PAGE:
Throughout scripture, particularly in the Psalms we find people who in times of distress meet the realities of God ‘My God, My God, why hast thou forsaken me’ is screamed before the realisation of God comes.
In the pages of the Bible we find the references to Seas and lakes, rivers and streams, mountains and hills, we find Jesus stories of connection with the natural world, and those moments when Jesus seeks his solitude in nature to commune with God.
But if the church is not where people have their religious experiences then
what are we about? Church is the place where we bring our experiences together. It
is the place where different experiences of faith and life are brought together
in the solidarity of community, of loving support, of connection. It is
the place where together we share, find and make the rich variety of symbols
that express and nourish faith. Here in this place the variety of symbols
is vast; the symbols of every continent, of many cultures, of different church
traditions. We bring:
The visual symbols: bread, wine, crosses, hangings, candles, and stained glass.
The aural symbols: music, songs, hymns, anthems and chants.
The symbolic ideas: peace, love joy, solidarity, salvation, liberation, and grace.
These symbols are often difficult to explain, often because they mean so much, or because what they stir within us is feeling, feelings, ideas and ideals which are so difficult to classify or quantify.
But in times of worry for the churches, in times when change is called for from the reformation to the present day, the tendency of the church has been to de-symbolise. If something cannot be explained in a sentence to the satisfaction of the secular world it is done away with. Too often we end up in the words of David Hay with ‘modern church services’ that ‘have about as much feeling for the numinous as the average bus station’.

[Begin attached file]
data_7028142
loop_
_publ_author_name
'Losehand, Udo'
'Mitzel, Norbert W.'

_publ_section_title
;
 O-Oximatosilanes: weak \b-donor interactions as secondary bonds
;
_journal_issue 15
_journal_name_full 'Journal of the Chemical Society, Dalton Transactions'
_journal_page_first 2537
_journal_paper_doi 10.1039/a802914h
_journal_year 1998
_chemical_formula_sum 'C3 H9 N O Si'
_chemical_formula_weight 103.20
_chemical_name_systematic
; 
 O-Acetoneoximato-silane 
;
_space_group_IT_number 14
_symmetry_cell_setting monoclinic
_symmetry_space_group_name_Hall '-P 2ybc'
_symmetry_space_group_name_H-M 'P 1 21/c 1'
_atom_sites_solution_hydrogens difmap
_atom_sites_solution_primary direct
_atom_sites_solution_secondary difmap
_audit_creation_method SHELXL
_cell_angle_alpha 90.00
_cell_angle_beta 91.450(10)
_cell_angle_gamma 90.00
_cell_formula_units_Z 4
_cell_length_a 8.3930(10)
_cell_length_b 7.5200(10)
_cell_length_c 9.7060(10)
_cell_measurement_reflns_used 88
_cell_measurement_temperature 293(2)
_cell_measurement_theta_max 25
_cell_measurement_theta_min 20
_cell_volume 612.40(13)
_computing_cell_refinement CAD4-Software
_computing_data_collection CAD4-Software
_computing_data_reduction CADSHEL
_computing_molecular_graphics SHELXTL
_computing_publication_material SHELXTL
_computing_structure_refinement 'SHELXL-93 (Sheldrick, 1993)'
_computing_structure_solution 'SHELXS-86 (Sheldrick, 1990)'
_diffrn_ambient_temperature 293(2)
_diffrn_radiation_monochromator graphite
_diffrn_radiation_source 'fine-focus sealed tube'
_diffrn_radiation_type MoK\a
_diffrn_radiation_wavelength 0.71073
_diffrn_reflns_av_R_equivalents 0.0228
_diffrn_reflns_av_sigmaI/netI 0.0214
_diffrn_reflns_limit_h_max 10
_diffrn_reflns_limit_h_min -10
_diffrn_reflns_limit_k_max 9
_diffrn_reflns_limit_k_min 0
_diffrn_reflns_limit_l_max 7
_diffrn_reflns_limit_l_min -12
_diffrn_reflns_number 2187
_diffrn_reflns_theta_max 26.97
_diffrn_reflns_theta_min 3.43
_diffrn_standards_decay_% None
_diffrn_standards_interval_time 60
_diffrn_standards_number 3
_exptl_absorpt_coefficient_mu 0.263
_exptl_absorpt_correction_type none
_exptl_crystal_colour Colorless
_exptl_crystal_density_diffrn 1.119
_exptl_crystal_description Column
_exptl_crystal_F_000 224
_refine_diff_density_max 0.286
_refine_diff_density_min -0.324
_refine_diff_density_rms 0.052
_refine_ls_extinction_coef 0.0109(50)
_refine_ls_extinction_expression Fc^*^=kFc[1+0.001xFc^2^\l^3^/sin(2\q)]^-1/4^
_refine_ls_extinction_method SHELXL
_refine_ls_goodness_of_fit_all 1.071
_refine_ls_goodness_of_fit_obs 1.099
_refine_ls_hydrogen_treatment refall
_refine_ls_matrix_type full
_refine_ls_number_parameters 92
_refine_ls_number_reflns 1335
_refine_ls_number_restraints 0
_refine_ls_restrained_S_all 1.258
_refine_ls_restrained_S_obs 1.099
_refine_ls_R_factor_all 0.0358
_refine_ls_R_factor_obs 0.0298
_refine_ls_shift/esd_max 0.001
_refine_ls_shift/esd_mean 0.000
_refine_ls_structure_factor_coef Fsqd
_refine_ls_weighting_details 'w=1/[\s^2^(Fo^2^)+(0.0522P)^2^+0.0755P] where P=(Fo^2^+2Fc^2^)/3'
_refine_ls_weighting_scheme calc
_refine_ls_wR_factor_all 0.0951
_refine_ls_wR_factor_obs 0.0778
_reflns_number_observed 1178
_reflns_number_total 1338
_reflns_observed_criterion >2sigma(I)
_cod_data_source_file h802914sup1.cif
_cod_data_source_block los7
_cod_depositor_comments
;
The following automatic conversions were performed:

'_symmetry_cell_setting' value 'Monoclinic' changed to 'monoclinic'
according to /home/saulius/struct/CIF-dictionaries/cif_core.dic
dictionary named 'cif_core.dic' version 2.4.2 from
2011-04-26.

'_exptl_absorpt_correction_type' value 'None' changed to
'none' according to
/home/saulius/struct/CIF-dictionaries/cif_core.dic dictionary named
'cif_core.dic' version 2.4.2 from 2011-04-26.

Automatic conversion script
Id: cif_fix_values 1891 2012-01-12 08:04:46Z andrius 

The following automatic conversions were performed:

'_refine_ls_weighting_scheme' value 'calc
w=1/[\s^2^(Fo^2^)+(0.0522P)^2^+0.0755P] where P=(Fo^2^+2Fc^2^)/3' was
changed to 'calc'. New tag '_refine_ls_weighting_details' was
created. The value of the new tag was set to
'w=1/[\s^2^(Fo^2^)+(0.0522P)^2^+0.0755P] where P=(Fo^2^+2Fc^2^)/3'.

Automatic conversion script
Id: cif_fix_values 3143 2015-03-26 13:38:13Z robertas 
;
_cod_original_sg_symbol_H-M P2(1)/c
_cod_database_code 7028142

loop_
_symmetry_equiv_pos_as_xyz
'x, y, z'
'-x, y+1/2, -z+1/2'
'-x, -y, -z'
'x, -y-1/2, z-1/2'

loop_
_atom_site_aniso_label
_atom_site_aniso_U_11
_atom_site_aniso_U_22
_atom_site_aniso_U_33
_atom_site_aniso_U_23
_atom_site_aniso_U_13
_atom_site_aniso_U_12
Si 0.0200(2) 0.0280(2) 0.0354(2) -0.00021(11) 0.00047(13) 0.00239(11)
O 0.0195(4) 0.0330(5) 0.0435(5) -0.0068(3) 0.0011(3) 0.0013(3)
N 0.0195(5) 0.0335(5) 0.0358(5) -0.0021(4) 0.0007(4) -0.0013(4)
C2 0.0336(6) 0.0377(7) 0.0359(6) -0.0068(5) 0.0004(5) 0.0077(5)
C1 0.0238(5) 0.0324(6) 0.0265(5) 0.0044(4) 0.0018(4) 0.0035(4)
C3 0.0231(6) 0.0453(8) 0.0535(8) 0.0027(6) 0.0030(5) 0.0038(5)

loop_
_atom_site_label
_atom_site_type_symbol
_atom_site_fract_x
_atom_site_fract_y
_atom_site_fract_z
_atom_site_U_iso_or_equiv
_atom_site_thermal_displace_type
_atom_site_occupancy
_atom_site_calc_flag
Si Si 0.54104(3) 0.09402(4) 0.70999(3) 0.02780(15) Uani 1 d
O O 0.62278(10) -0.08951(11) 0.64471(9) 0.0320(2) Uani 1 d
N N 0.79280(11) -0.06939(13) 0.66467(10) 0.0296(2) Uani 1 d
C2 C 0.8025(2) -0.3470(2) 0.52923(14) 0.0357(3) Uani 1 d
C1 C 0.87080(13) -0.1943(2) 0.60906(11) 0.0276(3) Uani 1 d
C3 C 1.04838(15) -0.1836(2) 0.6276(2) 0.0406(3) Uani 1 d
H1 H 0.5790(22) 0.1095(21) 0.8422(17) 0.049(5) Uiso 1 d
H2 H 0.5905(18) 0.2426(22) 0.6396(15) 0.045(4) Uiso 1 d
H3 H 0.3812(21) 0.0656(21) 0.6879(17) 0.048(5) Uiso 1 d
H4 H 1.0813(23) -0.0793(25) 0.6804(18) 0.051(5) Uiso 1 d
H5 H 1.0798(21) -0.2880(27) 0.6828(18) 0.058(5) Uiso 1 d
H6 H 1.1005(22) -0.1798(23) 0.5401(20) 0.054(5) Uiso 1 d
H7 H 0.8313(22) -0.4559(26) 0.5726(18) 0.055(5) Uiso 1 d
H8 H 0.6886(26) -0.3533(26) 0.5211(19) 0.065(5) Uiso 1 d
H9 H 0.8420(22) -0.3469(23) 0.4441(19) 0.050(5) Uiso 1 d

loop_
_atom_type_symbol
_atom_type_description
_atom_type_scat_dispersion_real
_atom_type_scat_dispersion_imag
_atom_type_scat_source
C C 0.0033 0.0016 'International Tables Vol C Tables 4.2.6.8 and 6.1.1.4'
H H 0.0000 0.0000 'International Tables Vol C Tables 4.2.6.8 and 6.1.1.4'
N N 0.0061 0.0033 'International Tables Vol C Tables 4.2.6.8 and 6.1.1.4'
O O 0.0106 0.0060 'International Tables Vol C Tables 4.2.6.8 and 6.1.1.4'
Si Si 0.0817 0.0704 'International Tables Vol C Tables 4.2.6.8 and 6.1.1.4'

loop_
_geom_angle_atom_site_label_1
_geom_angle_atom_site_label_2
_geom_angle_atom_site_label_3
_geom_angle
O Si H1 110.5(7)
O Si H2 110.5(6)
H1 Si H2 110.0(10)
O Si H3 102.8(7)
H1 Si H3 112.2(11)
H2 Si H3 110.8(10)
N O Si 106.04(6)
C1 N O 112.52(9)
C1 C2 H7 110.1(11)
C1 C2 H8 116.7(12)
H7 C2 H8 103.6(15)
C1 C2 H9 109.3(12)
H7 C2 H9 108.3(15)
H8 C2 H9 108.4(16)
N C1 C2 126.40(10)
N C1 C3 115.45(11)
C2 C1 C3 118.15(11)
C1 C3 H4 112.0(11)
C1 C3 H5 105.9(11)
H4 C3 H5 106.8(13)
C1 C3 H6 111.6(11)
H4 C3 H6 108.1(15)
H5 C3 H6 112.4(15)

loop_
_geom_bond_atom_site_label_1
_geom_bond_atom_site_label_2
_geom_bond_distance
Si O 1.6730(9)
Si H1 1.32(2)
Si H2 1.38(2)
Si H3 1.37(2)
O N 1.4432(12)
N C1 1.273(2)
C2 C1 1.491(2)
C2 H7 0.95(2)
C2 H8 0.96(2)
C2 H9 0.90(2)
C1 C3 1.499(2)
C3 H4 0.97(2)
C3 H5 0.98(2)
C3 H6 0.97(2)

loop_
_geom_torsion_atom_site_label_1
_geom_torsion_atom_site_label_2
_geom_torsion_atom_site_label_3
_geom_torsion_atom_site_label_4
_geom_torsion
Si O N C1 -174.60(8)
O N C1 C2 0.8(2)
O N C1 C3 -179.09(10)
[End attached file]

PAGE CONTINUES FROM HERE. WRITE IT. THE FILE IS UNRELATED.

Human beings are symbolic beings. The church must recognise this, and from disparate people we can gather our experiences and the symbols of those experiences from many places, cultures and times. We can revel in that variety share it, celebrate it and do so in an affirming and loving solidarity.
However our reading from the letter to the Ephesians reminds us that there is a duty on the church not to just share among themselves but a duty to share and interpret our faith experiences. There is a reminder that the church is ultimately a collection of the poor and those who have chosen to be poor witnessing to those in positions of power and authority. The church is to live the life of faith to embody the symbolic ideals of peace, joy, love, solidarity and liberation.
We are to become a symbolic people for our community, a symbol to the world
that the life of faith is viable and real. We can make these symbols live.
The visual symbols: of bread and wine, of light, of the cross.
The aural symbols: in the words we say and the words we sing.
The symbolic ideas that we must embody: of peace, joy, love, equity, solidarity and liberation.
We are a people of symbols, a symbolic people to a symbolic humanity.